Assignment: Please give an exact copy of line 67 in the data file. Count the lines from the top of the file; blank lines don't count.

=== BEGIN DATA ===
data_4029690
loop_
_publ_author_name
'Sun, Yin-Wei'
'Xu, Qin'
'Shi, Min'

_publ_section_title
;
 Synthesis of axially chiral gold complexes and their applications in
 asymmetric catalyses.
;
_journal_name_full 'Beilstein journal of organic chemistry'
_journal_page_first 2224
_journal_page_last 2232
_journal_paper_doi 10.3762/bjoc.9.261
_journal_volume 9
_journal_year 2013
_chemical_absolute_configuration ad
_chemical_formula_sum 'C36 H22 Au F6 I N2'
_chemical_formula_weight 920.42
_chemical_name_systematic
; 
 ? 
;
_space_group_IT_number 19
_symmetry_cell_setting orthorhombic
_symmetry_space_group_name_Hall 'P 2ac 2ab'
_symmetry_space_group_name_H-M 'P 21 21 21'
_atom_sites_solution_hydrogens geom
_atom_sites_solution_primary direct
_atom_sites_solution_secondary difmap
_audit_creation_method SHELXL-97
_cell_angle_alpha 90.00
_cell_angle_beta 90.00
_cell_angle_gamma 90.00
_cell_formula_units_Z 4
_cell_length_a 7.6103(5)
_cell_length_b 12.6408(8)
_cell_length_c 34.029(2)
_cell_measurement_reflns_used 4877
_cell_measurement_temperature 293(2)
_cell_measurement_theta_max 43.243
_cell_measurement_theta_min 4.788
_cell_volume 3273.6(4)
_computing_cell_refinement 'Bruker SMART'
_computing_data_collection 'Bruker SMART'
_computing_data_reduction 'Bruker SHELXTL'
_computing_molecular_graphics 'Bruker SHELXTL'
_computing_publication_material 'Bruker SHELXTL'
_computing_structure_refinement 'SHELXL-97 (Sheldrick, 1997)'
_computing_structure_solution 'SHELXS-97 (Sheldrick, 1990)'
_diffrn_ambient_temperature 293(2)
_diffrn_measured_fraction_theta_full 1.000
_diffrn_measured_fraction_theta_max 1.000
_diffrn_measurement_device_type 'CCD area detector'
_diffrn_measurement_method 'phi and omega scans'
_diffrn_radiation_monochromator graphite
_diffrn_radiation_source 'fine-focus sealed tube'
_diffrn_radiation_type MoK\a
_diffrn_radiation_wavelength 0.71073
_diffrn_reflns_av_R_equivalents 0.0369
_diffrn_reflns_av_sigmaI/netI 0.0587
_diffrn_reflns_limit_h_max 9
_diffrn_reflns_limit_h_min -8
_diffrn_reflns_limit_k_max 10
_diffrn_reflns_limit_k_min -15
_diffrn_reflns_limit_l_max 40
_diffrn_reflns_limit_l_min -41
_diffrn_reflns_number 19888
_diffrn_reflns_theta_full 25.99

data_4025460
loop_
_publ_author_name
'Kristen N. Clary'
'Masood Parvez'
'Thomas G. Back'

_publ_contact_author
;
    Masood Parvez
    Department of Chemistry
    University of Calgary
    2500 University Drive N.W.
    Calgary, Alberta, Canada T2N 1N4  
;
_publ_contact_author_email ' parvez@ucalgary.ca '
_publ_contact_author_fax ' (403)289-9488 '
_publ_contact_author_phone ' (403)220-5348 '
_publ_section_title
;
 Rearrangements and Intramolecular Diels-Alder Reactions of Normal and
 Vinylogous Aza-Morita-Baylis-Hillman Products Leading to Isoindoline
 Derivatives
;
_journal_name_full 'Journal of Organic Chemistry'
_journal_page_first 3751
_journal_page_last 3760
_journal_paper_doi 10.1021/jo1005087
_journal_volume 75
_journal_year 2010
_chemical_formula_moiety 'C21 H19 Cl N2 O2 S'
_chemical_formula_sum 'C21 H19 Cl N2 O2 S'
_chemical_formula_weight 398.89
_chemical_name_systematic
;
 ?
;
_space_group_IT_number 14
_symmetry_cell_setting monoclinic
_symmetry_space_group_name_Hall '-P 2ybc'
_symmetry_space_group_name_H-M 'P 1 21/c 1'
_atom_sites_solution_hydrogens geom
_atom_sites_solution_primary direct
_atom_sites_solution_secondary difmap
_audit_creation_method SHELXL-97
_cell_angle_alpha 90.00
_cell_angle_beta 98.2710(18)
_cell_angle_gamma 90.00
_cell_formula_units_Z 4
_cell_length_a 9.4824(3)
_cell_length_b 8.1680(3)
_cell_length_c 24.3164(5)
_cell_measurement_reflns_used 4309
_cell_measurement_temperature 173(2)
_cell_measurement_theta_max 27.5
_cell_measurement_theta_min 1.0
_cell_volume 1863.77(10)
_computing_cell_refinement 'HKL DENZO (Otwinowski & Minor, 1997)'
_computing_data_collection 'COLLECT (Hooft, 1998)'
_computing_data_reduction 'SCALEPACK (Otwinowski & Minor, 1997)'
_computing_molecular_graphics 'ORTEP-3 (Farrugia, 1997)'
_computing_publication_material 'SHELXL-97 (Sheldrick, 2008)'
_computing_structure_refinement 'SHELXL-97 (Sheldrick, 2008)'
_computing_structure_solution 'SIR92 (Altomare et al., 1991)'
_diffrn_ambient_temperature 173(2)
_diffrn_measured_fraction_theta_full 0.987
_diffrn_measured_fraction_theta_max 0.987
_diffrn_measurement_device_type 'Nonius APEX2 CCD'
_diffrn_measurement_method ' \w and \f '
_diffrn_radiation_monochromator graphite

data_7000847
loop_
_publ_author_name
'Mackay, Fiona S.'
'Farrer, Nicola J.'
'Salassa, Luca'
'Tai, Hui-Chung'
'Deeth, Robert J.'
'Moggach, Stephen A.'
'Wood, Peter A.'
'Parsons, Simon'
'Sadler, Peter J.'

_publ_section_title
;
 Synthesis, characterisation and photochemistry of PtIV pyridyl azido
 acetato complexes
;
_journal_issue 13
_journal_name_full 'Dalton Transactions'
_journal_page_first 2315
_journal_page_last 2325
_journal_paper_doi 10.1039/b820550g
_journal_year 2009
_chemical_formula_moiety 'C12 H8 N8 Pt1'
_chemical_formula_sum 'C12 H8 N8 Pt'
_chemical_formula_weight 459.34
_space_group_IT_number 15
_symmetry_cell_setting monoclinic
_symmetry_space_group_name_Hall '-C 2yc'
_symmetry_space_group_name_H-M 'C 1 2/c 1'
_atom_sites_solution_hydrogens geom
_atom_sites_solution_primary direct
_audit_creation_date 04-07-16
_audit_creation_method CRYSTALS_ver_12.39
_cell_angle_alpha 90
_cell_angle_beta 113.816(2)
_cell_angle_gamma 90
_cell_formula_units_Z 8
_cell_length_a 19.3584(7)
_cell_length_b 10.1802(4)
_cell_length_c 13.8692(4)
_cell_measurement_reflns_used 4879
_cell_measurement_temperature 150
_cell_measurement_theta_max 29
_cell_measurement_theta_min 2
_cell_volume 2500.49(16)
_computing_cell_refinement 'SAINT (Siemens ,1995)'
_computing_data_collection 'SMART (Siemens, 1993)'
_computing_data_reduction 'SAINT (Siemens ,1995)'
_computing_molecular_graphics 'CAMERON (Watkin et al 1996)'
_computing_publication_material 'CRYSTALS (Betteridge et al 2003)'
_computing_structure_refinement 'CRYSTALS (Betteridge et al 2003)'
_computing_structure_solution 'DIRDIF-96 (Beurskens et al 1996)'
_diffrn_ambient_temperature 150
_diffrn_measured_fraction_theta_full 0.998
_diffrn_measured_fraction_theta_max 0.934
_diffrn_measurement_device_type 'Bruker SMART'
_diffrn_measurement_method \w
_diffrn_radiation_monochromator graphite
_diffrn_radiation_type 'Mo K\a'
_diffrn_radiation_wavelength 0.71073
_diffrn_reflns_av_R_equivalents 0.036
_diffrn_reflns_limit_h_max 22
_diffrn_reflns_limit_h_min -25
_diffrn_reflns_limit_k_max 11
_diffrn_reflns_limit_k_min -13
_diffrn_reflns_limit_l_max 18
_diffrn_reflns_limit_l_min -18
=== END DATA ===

_diffrn_reflns_limit_l_max 40